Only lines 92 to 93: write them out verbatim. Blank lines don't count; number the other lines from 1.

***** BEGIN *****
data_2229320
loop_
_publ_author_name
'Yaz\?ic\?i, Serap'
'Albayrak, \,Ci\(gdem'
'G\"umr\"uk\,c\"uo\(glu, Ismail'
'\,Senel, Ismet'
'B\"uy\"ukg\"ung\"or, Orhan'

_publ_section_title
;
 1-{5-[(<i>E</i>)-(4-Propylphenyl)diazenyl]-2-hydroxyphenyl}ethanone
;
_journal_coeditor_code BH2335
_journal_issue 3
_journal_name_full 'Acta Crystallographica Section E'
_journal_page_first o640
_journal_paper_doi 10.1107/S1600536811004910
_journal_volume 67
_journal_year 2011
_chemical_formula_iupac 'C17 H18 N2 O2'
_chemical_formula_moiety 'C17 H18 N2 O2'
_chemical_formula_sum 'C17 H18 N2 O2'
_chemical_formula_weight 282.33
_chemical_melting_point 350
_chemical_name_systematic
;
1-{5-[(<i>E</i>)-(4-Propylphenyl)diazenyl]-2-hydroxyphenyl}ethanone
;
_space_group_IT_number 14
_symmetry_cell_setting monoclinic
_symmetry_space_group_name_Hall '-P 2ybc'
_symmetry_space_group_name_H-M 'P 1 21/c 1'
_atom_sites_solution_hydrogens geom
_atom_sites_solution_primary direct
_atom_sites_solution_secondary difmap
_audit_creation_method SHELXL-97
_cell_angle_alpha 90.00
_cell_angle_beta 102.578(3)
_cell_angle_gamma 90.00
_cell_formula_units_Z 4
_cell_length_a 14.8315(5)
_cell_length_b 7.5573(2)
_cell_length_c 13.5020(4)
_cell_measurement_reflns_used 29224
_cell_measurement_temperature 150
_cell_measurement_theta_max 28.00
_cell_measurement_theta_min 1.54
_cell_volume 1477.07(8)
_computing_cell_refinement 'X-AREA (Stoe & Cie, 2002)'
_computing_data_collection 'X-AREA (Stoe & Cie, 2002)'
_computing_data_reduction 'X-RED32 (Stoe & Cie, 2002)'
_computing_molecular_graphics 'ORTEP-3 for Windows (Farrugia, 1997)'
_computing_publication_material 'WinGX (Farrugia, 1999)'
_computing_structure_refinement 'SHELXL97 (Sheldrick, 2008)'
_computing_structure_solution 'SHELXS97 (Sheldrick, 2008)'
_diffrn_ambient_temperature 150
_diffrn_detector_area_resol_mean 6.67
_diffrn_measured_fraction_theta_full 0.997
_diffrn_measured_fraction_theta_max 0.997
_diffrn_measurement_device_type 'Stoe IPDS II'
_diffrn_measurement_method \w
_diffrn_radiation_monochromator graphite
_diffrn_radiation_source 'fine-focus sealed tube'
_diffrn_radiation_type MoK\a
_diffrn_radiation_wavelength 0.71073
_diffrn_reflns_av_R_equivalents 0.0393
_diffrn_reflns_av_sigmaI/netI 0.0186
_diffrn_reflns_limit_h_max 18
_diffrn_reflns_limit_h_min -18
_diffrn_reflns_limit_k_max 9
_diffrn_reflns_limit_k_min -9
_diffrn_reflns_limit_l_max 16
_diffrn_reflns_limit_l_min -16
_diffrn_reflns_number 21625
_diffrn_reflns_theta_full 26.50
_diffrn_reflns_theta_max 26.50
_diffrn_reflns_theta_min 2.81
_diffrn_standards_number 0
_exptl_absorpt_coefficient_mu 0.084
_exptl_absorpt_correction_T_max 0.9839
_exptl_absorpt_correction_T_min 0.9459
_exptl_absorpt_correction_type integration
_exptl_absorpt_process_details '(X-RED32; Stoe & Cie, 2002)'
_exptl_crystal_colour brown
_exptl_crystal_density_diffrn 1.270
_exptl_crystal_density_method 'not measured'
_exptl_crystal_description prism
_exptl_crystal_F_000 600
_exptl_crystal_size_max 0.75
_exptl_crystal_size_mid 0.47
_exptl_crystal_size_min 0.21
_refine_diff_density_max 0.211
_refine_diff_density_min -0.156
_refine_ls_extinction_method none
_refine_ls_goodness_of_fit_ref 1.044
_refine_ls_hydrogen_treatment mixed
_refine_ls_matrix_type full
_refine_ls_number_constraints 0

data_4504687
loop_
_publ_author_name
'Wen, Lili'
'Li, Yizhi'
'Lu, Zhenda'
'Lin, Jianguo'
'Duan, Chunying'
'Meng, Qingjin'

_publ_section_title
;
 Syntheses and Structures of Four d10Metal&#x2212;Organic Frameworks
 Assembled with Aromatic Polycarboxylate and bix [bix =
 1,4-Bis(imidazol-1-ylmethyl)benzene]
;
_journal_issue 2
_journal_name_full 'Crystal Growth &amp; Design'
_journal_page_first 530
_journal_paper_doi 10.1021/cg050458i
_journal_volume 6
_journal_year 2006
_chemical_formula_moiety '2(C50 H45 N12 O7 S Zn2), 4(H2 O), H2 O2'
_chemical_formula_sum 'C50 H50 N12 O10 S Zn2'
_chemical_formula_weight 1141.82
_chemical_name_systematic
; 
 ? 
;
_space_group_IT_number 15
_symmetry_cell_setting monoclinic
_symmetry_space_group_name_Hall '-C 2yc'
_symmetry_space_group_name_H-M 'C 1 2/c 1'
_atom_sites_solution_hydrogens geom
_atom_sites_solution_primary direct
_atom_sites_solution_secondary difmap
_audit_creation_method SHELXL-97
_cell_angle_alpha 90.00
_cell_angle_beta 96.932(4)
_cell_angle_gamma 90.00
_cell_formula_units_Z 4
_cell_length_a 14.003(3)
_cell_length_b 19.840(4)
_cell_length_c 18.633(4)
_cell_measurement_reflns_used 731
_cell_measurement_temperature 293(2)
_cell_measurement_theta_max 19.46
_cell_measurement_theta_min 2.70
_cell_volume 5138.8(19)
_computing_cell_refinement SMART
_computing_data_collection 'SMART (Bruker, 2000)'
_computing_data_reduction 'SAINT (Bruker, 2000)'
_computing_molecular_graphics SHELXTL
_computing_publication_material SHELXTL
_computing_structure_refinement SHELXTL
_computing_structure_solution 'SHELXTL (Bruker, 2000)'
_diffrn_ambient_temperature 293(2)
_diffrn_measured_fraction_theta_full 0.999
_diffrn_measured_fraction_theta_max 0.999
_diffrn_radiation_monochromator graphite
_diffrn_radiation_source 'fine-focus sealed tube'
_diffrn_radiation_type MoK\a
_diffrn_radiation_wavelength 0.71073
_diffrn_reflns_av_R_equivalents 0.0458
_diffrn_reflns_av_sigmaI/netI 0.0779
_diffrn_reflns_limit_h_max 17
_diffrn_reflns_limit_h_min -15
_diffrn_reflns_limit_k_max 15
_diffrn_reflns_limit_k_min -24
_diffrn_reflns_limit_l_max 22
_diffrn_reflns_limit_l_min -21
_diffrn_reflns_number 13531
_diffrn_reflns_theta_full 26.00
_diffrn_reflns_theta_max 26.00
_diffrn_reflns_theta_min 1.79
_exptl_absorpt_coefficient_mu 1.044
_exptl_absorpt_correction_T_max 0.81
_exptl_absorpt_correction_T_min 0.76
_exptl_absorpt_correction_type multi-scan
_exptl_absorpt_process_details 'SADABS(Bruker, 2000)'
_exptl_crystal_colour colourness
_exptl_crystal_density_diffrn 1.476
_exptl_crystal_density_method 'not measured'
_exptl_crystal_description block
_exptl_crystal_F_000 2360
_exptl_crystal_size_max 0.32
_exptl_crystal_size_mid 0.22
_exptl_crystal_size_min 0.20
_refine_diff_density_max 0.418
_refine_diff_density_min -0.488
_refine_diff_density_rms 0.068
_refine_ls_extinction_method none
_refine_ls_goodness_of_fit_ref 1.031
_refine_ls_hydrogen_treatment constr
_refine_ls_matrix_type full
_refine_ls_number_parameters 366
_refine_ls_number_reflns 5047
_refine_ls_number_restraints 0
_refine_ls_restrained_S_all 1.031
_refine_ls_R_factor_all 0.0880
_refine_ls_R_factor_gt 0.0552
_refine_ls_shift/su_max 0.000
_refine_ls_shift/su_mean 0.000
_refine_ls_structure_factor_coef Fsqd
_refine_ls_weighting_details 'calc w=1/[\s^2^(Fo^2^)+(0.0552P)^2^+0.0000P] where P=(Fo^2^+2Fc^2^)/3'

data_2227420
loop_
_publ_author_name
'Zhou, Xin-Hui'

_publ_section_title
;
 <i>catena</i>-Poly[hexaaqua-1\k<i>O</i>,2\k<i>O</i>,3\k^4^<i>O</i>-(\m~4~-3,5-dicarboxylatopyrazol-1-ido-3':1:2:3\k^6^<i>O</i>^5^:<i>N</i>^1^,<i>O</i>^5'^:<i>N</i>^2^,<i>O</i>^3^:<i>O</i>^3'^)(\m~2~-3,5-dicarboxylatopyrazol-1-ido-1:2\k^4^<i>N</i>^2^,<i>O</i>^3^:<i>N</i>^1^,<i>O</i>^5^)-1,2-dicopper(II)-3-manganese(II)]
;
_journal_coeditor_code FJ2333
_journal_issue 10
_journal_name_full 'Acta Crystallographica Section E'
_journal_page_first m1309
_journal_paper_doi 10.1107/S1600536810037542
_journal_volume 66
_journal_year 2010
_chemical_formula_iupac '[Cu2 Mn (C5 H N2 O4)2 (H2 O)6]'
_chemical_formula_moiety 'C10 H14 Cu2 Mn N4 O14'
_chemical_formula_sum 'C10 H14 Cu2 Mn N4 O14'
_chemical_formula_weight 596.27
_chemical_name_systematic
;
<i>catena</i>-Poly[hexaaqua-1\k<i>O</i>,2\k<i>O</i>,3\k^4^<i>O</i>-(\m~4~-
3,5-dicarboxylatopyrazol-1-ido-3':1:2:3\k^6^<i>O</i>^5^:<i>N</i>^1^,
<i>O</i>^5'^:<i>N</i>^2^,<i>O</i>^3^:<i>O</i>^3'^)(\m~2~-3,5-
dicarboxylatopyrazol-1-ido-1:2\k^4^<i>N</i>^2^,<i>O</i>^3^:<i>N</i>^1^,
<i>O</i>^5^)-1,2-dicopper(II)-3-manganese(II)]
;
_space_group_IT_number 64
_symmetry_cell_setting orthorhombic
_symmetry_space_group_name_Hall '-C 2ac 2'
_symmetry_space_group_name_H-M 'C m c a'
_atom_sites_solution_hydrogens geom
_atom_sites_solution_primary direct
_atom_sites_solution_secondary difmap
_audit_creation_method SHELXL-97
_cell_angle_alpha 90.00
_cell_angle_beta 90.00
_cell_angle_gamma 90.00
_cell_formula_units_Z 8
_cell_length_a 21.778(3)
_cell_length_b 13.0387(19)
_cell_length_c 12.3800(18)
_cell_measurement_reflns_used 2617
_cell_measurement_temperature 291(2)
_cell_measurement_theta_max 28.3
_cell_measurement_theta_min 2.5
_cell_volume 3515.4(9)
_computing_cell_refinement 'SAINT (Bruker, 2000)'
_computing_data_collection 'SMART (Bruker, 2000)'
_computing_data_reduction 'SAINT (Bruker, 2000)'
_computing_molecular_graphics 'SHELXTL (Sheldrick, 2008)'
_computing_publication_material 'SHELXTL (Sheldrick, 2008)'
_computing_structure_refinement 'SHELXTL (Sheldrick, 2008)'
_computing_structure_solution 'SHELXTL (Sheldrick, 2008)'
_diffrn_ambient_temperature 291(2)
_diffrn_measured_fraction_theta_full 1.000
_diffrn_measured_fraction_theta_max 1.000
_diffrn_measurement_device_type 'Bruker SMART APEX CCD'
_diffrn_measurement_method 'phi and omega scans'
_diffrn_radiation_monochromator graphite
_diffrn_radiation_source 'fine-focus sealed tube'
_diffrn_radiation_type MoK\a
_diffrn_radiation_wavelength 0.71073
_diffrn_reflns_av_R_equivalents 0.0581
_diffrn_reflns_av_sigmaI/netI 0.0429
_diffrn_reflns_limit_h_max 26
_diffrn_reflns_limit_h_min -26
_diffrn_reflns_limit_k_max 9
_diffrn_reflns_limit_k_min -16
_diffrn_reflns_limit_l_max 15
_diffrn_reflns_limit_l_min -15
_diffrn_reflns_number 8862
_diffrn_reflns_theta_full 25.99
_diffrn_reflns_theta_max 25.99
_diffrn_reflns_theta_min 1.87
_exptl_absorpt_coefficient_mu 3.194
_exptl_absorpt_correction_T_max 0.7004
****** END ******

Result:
_refine_diff_density_max 0.211
_refine_diff_density_min -0.156